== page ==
|August 1, 2005
The grain yield information from the West Region Uniform Variety Trials conducted in Callahan, Concho, Gillespie, McCulloch, Reeves, and Taylor Counties have been compiled and linked here. Complete test summaries have been received from Coke, and Concho Counties.
Information from other wheat tests are available.
Field preparation for planting small grains should be completed soon so the seedbeds have time to firm. Volunteer plants and weeds serve as host for insects and disease and need to be terminated a minimum of two weeks before planting. The use of a burndown herbicide will also work, but it will be challenging to kill moisture stressed weeds.
The time to contact me for planning small grain tests is now. I will attempt to find the lowest priced seed and secure them. For the last two years it has averaged around $9.00 per bag. Some of the limited varieties have cost as much as $20 for a fifty pound bag. Variety tests can be designed to look at grain production, forage production or both. Seed may be needed for grazing studies looking at planting date and/or livestock removal date, seed treatment studies, and small grain comparison tests. Other types of demonstrations include fertility and weed control tests. For weed control we will be looking for plots that have problems with Wild Oats, Ryegrass, or Rescuegrass.
Similar to last year, my guess is that Agripro will require an "Agripro Wheat Demo Seed Distribution Agreement" form to be signed by you and the cooperating producer of the result demonstration plots. Basically, the agreement form is to prevent anyone from saving or selling any seed grown within the county demonstration plots. TAES is also considering a similar form for its experimental lines currently in Foundation Seed. I will keep you updated.
The following varieties are being considered for the uniform variety trials in the West Region. Jagalene, Cutter, TAM 111, Jagger, Dumas, Coronado, TAM 110 CL, Longhorn, Sturdy 2K, WinMaster, Hardeman Grain 9, and Abilene Ag Exp. #1.
If you need assistance in securing other Small Grains (oats, barley, etc.) or Ryegrass for tests please contact me soon.
How do you decide when to apply a growth regulator? No growth regulator is needed if the plant is:
The July rains were appreciated and the potential for a good cotton crop exists. To avoid delays in cotton plant development producers should consider making a foliar application of nitrogen. This is important if the soil is more sand than clay and have received 3 inches of rain. The available nitrogen in the small cotton may have leached below the root zone. By applying 5 to 6 pounds of actual nitrogen the plant can continue to develop and eventually will be able to extract needed nitrogen from the soil. Urea is used by a number of producers for this purpose and their primary question is how much? The cotton plant can absorb about 5 to 6 pounds of nitrogen per application. So a producer would be applying 10 to 12 pounds of urea per acre. If a higher rate of nitrogen is applied, leaf burn can be expected. The foliar applications can generally be made on a weekly basis without any injury to the plant. Due to cost, most producers won't make more than three applications.
The cloudy weather certainly impacted cotton plants that were blooming. Total cloud cover for more than 72 hours causes a carbohydrate stress and the plant aborts all bolls under 4 days of age until the stress is relieved. This gap in fruit load will cause a problem at the end of the season as we try to time harvest aid applications.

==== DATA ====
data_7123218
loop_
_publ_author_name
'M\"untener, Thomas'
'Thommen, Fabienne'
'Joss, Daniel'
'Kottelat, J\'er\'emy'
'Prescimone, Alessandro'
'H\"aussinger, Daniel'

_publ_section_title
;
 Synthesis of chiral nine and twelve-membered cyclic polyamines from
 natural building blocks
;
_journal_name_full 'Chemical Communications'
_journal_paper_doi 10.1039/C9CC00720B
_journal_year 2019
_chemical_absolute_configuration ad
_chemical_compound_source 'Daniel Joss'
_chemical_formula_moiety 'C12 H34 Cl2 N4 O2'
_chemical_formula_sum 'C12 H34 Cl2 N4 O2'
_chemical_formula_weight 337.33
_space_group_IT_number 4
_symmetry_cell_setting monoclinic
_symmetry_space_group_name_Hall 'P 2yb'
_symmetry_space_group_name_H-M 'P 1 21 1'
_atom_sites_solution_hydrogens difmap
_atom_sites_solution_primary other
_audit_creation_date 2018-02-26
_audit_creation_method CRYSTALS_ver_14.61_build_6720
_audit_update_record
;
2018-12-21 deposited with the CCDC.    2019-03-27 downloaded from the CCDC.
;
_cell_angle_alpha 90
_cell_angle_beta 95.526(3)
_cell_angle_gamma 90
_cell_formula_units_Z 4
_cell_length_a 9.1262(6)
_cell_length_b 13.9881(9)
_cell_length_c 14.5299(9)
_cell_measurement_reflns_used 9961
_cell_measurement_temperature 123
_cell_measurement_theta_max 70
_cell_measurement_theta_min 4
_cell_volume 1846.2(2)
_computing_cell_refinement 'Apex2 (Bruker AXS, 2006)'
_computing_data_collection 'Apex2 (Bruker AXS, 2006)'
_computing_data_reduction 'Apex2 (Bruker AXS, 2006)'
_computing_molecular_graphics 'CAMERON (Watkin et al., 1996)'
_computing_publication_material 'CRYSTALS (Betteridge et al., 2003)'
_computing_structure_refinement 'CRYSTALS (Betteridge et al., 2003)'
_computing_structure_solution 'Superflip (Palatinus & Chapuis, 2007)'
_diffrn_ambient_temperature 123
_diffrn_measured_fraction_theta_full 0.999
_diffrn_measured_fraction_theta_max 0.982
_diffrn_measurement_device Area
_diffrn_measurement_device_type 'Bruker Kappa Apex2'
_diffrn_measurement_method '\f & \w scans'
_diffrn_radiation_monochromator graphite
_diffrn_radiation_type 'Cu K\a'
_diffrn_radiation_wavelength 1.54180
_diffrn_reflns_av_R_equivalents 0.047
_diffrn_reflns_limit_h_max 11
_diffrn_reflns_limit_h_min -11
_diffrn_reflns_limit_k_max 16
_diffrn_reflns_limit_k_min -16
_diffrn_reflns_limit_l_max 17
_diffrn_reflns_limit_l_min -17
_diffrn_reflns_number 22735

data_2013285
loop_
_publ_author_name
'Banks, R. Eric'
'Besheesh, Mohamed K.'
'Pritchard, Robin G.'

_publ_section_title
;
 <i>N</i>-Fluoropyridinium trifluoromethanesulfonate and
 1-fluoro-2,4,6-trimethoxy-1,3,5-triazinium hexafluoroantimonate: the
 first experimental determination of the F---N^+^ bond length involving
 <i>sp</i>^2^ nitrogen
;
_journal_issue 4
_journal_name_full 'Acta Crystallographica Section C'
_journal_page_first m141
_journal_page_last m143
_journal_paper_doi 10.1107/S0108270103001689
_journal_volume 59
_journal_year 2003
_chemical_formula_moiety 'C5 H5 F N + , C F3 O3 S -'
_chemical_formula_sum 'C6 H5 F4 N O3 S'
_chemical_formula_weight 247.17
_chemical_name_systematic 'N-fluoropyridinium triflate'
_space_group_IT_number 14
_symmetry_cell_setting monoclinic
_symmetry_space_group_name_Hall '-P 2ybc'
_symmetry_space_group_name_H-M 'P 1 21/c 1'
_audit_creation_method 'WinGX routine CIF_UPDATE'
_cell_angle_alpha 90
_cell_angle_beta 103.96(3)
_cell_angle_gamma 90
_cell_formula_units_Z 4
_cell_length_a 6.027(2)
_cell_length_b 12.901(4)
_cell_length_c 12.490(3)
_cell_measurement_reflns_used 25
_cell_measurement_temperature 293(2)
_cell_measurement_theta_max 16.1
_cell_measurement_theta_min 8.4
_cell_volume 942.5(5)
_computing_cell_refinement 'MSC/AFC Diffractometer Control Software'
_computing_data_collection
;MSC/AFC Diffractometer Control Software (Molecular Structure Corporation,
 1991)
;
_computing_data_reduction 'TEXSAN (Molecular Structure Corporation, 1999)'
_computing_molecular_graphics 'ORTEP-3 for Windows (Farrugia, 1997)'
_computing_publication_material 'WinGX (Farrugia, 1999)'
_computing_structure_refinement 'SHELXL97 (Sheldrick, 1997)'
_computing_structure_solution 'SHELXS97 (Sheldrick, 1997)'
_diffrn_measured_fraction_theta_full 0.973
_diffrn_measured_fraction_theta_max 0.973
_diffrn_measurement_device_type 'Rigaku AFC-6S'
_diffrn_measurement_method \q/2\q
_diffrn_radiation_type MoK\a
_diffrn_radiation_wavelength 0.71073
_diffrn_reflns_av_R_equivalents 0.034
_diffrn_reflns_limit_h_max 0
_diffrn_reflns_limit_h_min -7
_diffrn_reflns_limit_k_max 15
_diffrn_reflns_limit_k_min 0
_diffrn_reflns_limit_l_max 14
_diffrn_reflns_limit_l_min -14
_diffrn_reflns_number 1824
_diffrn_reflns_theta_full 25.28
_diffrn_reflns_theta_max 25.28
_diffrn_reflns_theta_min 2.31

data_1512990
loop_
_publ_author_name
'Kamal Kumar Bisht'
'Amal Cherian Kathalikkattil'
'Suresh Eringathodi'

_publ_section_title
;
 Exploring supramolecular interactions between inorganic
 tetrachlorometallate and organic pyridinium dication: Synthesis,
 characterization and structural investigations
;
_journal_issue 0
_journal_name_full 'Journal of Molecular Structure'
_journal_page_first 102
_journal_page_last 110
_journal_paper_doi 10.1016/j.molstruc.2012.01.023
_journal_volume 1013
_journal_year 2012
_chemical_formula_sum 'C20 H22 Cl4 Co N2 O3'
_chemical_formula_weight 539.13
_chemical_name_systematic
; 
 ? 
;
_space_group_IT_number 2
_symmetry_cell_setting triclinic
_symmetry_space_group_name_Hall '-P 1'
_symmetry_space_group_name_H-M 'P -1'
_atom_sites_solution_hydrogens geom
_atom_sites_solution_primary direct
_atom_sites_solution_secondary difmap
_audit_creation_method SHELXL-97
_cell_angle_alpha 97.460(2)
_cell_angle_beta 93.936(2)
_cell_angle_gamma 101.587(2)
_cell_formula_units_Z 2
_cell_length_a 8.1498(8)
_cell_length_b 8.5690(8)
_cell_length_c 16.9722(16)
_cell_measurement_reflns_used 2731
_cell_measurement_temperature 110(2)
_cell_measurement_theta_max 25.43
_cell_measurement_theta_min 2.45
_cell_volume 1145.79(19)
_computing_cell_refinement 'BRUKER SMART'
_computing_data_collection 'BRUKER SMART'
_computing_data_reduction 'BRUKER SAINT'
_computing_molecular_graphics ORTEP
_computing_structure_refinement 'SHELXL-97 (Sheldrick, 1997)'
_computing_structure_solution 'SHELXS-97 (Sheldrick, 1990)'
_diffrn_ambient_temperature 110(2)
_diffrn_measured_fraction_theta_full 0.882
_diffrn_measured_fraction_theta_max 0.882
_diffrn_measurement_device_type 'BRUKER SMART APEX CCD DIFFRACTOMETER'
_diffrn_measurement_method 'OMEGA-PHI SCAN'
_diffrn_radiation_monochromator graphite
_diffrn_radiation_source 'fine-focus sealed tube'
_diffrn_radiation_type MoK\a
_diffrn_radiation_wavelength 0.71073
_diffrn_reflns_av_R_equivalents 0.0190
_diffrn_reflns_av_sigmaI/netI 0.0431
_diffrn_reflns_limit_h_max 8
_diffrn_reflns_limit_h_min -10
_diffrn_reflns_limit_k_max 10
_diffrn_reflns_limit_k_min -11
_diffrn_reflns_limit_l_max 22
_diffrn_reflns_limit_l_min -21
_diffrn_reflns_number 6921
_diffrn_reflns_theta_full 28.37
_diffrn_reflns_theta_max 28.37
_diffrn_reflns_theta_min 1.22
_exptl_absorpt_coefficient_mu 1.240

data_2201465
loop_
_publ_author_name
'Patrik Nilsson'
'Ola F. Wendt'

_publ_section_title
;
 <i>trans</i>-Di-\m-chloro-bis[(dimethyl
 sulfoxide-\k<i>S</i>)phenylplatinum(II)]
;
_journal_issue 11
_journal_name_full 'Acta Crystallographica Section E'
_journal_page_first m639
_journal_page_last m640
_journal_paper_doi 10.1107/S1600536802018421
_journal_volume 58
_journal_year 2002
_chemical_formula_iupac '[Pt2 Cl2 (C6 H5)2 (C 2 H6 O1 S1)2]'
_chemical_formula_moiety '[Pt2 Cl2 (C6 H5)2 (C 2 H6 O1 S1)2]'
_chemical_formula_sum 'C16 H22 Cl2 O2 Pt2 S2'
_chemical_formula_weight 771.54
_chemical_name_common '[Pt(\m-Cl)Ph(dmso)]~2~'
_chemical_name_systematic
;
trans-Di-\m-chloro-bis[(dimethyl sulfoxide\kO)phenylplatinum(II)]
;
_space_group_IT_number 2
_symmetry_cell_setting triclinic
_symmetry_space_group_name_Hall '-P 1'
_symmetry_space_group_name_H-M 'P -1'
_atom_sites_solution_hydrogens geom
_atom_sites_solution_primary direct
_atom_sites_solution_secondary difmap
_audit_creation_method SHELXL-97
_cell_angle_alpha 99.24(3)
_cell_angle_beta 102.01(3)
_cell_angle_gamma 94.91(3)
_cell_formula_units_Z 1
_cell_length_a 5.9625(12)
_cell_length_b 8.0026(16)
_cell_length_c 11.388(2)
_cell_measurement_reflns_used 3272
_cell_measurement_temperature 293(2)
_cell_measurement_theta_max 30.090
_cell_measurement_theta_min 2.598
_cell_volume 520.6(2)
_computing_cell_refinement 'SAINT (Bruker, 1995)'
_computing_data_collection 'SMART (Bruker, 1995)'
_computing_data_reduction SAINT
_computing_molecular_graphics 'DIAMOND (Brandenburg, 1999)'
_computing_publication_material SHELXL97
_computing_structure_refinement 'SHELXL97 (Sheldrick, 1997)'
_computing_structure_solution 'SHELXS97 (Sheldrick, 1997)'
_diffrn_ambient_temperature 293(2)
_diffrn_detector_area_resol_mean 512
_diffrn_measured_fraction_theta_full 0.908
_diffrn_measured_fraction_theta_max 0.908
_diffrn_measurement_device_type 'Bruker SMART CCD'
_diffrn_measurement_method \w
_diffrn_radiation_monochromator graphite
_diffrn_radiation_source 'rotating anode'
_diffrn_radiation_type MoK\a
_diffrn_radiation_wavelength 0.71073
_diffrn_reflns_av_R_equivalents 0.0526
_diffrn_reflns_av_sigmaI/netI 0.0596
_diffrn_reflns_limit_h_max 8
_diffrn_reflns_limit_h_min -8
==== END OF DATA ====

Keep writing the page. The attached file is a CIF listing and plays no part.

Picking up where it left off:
Producers are asking for late planted cotton strategies. You can't speed the cotton up since it is driven by heat. The cool temperatures in July cost us a little time but I expect that August will be hot. The cotton plant functions at maximum level if the temperature remains between 72 and 95 degrees Fahrenheit. As daytime temperatures get above 95 degrees we are losing plant development time. Square retention on cotton impacted by high air temperatures in August will be a challenge. Cotton plants will not develop enough leaf canopy to shade most of the soil surface. As the small squares (less than five days of age) are developing, the heat generated from the soil surface is high enough to result in pollen sterilization. Generally, if there was only one or two days of these hot temperatures, most producers would not even notice the loss of bolls at flowering. However, with a week of these temperatures, we will have an obvious gap in the cotton fruiting pattern and producers will want to blame it on a flush of insects or something. The biggest problem will be apparent by September 5th. For quality lint the cotton needs to bloom in our region by that date. After that date, it may make lint, but the micronaire and yield per boll will be low. To help reduce the impact of low micronaire, producers may want to reduce plant development by applying mepiquat chloride during the first week in September. This will reduce the amount of low quality lint by reducing the number of immature bolls harvested at the end of the season. The cotton will need a lot of heat units in September and October and a late freeze if it is going to make it.
If your planning to conduct cotton harvest aid termination tests let me know. Currently Rick Minzenmayer, Warren Multer, and Eddie Bynum are planning to establish tests this fall.
Five weed control tests were established last fall and the summaries of these tests are linked here.
Producers should be reminded not to make management decisions based on one test.
On August 8, there will be a training conducted at Abilene for producers needing to obtain a Private Applicators license. For more details and to register for the meeting call Gary Bomar at (325) 672-6048.